The drinks landscape of England also changed. Although it is a subject much debated it seems the Normans were largely responsible for bringing cider apples to England. There were Bretons in William’s army too and of course Normandy and Brittany are the home of French cider making so it’s possible the invader’s influence encouraged and enhanced a native English cider industry even if it did not completely introduce it.

The Normans did though have an important impact on wine in England. The Romans are said to have tried to introduce vines to Britain but without much success. In 282 AD the Emperor Probus, in overturning Domitian’s decree of AD 92, is said to have authorised the planting of vines in this most northern colony but viticulture clearly did not take off. There may have been some vineyards in England in 1066, perhaps attached to monasteries but plantings certainly grew in the wake of the invasion. In the Domesday Book of 1086 some 40 vineyards are chronicled, the furthest north being those at Ely. Yet the wine produced in England seems to have been considered inferior to that of France. In 1152 with Henry II’s marriage to Eleanor of Aquitaine huge vineyards in the Loire and Gascony provided England with cheaper, higher quality wine and local production withered.

Until now of course, English (and Welsh) wine is enjoying a renaissance and the number of wineries now reaches over 500, with 4,500 acres under vine.

So if you feel like raising a glass to the Conqueror’s victory or perhaps mourn the death of Godwinson here are some ideas:

saxongold-jpgBeer:

The natural drink of the Englishman. Battlefield Brewery in Shropshire has two beers that are right for the occasion, ‘Saxon Gold’ (named after a Saxon mint located in Shrewsbury) and ‘1066’. Ridgeway Brewing meanwhile has a beer called ‘Ivanhoe’ for those that want to celebrate some English pluck and one is rather spoilt for choice when it comes to the sheer array of Robin Hood-themed ales.

Hastings itself has many breweries and Kent and Sussex are the home of English hops so in a pinch just about anything from these southern counties will more than suffice.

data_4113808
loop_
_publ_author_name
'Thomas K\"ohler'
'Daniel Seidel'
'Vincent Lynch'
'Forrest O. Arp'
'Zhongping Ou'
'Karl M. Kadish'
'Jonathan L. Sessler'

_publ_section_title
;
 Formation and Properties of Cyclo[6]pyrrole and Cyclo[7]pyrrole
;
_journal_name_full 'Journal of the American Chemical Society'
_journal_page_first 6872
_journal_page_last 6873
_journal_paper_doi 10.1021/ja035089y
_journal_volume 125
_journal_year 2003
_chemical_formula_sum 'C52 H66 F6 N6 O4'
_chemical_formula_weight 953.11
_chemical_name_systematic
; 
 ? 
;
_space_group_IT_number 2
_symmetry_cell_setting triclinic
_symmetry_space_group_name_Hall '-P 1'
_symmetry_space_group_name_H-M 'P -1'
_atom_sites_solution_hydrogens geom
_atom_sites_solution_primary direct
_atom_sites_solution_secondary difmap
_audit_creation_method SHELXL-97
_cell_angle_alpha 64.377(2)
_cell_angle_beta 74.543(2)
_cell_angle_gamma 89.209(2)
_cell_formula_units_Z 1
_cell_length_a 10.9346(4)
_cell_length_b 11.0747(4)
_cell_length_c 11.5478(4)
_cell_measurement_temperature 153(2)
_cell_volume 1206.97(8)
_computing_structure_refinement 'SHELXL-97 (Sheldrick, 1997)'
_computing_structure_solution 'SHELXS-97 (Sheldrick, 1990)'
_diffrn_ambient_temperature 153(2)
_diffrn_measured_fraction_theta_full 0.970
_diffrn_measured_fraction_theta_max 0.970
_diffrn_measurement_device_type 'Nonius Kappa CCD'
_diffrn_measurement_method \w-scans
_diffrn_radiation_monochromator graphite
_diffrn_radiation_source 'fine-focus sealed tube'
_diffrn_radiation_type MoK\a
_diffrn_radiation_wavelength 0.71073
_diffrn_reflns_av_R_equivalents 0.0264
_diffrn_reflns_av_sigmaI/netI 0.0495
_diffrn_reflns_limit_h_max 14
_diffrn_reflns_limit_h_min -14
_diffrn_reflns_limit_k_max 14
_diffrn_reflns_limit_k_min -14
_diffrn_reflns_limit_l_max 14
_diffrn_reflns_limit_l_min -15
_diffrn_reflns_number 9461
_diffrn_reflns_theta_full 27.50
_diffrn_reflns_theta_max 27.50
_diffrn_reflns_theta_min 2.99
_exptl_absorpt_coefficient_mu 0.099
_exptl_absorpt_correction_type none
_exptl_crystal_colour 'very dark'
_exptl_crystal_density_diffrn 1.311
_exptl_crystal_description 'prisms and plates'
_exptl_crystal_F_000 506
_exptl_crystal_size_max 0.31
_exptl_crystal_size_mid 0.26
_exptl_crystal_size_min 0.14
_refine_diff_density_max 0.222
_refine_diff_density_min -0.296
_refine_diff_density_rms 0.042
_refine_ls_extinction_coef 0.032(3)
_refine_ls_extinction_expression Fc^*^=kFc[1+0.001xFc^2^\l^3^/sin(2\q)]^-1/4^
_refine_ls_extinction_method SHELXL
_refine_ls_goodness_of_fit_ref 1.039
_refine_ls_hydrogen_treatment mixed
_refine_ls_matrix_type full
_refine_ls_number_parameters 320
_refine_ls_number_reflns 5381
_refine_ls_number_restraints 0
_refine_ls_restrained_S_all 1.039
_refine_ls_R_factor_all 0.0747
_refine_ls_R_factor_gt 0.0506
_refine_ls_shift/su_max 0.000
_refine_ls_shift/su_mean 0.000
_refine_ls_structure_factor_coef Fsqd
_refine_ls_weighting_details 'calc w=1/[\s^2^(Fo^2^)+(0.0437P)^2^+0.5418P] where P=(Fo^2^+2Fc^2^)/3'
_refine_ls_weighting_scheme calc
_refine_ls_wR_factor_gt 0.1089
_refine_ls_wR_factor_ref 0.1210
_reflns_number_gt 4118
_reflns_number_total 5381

Mead:

A special drink in Anglo-Saxon times and one in the middle of a comeback as those terrible ‘hipsters’ continue their quest for authenticity and cool retro things. Chefs René Redzepi and Simon Rogan are among mead’s high-profile fans. The Cornish Mead Company has been flying the flag for the drink since the 1960s, Gosnells London Mead was founded in late 2013 and Lurgashall Winery in West Sussex is also a top mead brewer. So make today a chance to try some mead, wassail heartily and discover the honeyed delights of this ancient northern European brew.

Cider:

Where to begin with cider, yet another drink that has surged in popularity in recent years and offers the discerning drinker a wealth of choice. Kent and Sussex ciders are often sweeter and more like their Norman and Breton cousins than the cloudier, perils of West Country brew. Pick wisely. Despite being a big name brand, Strongbow is 27930_gosnells-longon-meadnamed after the Anglo-Norman lord, Richard de Clare – but that’s a tale for another time.

Wine:

Normandy no longer has much of a wine producing industry, although one winery, Arpents du Soleil, does exist. So choose something English. Most English wineries are based in Sussex and Kent which makes them conveniently close to the site of the battle. Still or sparkling, it doesn’t matter which, English wine has never been better and with many producers saying 2016 could prove an exceptional vintage there’s every reason to hope there’s more to come.